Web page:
Assembly Speaker Sheldon Silver’s forced leave of absence from Weitz & Luxenberg doesn’t mean his financial relationship with the powerhouse firm is done.
Silver, who is expected to be replaced as speaker tomorrow by Assemblyman Carl Heastie, is holding on to his Assembly seat, despite the humiliation of losing power, because he thinks it will help him in his federal corruption trial, anonymous sources tell Fred Dicker.
The Black, Puerto Rican, Hispanic and Asian Legislative Caucus announced its support for Heastie’s speaker bid over the weekend, noting he’ll be the first person of color in history to hold the post.
Tom Precious: “Seemingly by design, Heastie has not been a visible and loud force in the Albany power structure.” The speaker-in-waiting called himself “an average guy who in my spare time likes sports and spending time with my daughter.”
Heastie has steered hundreds of thousands of dollars of taxpayer money to his campaign contributors, according to an analysis by Capital New York. Additionally, his donors include individuals with business before the committee he chairs and supporters of bills that he has introduced. His campaign expenditures include international plane tickets and over $60,000 in unitemized expenses.
Business advocates are worried the state’s trial lawyers, who had an ally in Silver, have a hookinto Heastie through his longtime advisor and college friend Patrick Jenkins, who is a lobbyist for the state Trial Lawyers Association.
Two resolutions introduced in the state Assembly Friday night indicate that despite the hopes of some members that a new speaker could be elected next week, the chamber appears to be prepared to wait until Feb. 10.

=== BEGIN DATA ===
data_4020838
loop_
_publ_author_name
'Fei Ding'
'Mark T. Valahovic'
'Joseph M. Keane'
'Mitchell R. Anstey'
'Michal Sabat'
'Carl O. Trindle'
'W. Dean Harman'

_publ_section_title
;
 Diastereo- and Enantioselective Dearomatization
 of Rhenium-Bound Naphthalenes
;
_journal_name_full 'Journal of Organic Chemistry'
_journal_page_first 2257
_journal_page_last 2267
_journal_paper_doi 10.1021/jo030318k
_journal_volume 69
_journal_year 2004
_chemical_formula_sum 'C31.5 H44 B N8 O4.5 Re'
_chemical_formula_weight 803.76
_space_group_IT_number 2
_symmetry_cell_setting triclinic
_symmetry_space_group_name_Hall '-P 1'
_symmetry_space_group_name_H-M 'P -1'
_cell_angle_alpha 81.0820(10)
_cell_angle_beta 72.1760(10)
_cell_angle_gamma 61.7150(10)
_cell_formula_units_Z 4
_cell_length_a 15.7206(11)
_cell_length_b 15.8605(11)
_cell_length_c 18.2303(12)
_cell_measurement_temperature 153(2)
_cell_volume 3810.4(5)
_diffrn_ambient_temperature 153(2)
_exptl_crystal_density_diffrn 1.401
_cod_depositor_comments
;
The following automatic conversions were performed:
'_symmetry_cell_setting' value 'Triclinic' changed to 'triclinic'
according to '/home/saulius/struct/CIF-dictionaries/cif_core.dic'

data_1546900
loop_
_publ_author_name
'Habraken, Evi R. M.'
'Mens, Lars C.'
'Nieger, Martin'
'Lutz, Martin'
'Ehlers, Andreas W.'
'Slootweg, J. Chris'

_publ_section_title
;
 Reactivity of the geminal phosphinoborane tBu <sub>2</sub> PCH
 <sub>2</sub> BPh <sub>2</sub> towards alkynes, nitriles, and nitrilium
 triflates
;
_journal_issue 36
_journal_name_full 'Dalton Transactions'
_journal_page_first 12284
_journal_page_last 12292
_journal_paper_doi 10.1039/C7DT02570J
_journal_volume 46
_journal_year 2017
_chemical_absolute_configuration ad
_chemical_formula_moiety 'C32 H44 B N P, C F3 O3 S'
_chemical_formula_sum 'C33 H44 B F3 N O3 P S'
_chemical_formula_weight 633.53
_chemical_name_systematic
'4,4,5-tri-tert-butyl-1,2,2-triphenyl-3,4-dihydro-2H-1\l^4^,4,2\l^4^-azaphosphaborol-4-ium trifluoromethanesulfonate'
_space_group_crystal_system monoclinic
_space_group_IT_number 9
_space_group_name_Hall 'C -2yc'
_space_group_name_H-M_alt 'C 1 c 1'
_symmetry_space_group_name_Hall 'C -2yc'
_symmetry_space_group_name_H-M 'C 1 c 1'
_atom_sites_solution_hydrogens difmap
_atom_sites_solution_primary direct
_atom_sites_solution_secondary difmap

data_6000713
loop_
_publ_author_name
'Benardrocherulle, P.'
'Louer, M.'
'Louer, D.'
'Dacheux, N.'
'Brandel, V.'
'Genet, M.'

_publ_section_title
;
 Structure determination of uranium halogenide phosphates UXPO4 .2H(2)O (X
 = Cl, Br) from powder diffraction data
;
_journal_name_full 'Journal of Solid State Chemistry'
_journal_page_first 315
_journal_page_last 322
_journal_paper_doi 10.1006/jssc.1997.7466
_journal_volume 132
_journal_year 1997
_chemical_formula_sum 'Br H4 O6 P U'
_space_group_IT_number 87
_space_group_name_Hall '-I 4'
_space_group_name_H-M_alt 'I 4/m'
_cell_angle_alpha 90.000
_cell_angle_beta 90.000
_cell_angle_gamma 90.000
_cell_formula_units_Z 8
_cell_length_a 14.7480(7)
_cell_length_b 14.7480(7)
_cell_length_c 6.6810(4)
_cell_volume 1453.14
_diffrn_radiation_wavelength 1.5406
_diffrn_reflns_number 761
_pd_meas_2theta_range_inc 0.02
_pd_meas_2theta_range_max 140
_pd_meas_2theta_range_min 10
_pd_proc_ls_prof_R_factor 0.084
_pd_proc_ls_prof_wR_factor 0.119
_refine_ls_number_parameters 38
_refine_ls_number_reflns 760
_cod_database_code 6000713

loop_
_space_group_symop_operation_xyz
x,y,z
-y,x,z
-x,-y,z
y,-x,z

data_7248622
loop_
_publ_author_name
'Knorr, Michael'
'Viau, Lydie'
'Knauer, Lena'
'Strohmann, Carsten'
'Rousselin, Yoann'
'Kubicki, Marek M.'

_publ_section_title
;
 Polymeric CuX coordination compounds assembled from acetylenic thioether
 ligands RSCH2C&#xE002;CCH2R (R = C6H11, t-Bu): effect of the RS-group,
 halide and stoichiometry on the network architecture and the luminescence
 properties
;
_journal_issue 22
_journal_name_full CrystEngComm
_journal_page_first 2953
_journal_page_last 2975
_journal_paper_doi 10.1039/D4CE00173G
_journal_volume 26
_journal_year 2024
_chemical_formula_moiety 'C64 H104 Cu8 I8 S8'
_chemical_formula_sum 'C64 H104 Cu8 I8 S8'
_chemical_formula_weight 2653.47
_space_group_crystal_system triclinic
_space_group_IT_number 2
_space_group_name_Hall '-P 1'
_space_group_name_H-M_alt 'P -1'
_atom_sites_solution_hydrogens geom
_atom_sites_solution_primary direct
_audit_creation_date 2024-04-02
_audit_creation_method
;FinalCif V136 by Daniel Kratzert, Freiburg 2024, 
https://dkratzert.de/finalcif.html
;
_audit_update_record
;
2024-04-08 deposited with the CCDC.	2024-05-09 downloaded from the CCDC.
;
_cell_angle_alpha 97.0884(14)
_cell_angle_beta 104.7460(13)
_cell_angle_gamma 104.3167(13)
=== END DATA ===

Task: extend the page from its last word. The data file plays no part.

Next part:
It’s easier to make enemies of the rich and powerful when you are already financially secure, and in 2011 US Attorney Preet Bharara became a dotcom millionaire.
The Weekend That Was
FEB 1ST – 5:26 PM Posted by Liz Benjamin in […]
· According to a “court source,” the feds are investigating the state Supreme Court’s civil division at 60 Centre St. in lower Manhattan, where many tentacles reach to disgraced soon-to-be-former Assembly Speaker Sheldon Silver and his childhood friend, Chief Judge Jonathan Lippman.
· Veteran investigative reporter Wayne Barrett writes more about Silver’s connection to Lippman, as well as other prominent Jewish figures on the Lower East Side.
· Bronx Assemblyman Carl Heastie, who is set to become Assembly speaker within days, is a lawmaker of few words, with a penchant for avoiding public attention and keeping his thoughts to himself. “It’s sort of like Shelly (Silver),” said a veteran state lawmaker from NYC. “(Heastie) has a quiet, self-effacing attitude that makes it hard to read him.”
· Heastie attracted the attention of the now-defunct Moreland Commission. It subpoenaed his campaign’s bank records to see whether he was using political donations for personal expenses, records show. But the assemblyman has been accused of no wrongdoing, and federal prosecutors have signaled no interest in him.
· Heastie said he would consider banning or limiting state legislators’ outside income.
· With Heastie poised to become speaker, two Bronx Democratic assemblymen – Jeff Dinowitz and Marcos Crespo – are quietly vying to succeed Mr. Heastie as chairman of the Bronx Democratic Party.
· Senate Majority Leader Dean Skelos laughed offnews that the feds have launched a corruption probe into his outside income — the same issue that brought down Silver.
· The Syracuse Post-Standard says Silver’s downfall gives Albany a “unique opportunity to remake itself.”
· Now, following years of frustration in some local quarters over a “look the other way” approach to election law violations by G. Steven Pigeon, a well-connected political operative and former Erie County Democratic chairman, the state attorney general and the FBI appear to be paying attention.